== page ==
Banking customers favour self-serve and conversational messaging when CX is on the money

Consumers have spoken. They know what they want. They want autonomy—sometimes. Other times, they expect a helping hand, but want that assistance only on their own, highly individualised terms. “White glove” service is not an overstatement.
For retail banks and financial services companies eager to deliver the best customer experience, it may seem these demands are diametrically opposed. They’re not. These preferences can be indulged in tandem so long as the nuances of customer intents are correctly interpreted. It’s here that forward-thinking organisations will focus their 2023 CX investments.
That’s among the findings of “CX Trends for 2023,” a new report from TTEC that highlights priorities for the year ahead as companies strive to improve customer engagement. Banks with CX scores ranking in the highest quartile increase customer deposits 84% more quickly than competitors with the lowest scores, according to McKinsey.
Leave me alone …
For the banking sector, elegant, friction-free, self-service options are vital because many customers prefer to initiate, control, and complete certain tasks on their own.
Early self-service functionality like “check my balance” and “make a deposit” trained consumers, built trust, and confidence to venture forth into more complex self-service transactions. As a result, banking and financial services firms are upping the ante in self-service functionality on mobile and other platforms.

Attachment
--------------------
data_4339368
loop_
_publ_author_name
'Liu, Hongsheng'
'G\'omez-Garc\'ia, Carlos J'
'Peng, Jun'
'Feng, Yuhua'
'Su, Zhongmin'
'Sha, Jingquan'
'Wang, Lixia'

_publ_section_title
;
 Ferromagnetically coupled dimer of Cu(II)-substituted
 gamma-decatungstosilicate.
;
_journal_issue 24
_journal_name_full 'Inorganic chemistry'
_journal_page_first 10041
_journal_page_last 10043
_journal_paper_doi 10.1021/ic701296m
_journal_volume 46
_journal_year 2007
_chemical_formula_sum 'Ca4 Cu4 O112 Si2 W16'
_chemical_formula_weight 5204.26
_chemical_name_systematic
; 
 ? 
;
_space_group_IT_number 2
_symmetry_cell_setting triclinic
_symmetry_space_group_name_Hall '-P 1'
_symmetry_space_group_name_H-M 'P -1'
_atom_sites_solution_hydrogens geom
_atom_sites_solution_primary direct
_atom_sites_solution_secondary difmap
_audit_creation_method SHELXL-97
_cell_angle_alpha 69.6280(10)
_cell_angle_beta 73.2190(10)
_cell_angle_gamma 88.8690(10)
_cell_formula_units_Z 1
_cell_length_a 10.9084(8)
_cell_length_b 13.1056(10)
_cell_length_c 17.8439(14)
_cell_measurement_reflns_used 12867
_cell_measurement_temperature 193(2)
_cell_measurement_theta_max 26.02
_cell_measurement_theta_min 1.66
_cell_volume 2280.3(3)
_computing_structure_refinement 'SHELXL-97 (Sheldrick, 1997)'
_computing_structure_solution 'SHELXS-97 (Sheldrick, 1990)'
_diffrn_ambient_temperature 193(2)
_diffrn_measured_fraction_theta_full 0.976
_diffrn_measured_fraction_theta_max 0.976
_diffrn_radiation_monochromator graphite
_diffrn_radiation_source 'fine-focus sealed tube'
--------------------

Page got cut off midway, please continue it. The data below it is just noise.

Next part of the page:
In 2023, augmented reality (AR) will play a bigger role in answering customer questions faster and in creating immersive, personalised interactions with brands and their products. Some 75% of business leaders say personalisation is table stakes for digital experiences[PD1]  and 78% will use AR or virtual reality as part of their brand engagement by 2030.
… Except when I don’t want to be left alone
Customer intent signals sometimes indicate human engagement is preferred over self-service—and that’s when conversational messaging really shines. Definitions vary but conversational messaging uses natural language technology and real humans to interact with customers across various channels, as opposed to the limited functionality of chatbots best deployed for simpler transactions.
Some 72% of consumers say they’re more likely to do business with companies that communicate with them in real time, with a human via messaging, according to TTEC’s CX Trends for 2023 report. And 63% would switch to a company that offered text messaging as a communications channel.
One major bank working with TTEC launched a conversational AI solution in just three weeks, deflecting callers to text messaging instead of waiting on hold. Results? 95% satisfaction scores among customers who selected the messaging function.
Chatbots are a great option when it’s the customer’s preference. By contrast, “Messaging is more like a ‘white glove’ service,” said Kristen Hein, group vice president, TTEC Financial Services, a panelist at the Meet the Moment TTEC LinkedIn Live event, “How to deliver conversational banking with world-class messaging.” Another panelist, TTEC Vice President of CX Design Brian Martis, noted that companies switching to messaging find their employees enjoy working in the channel and see lower burnout rates, reduction in absenteeism, and attrition.
Check out TTEC’s full CX Trends for 2023 guide here.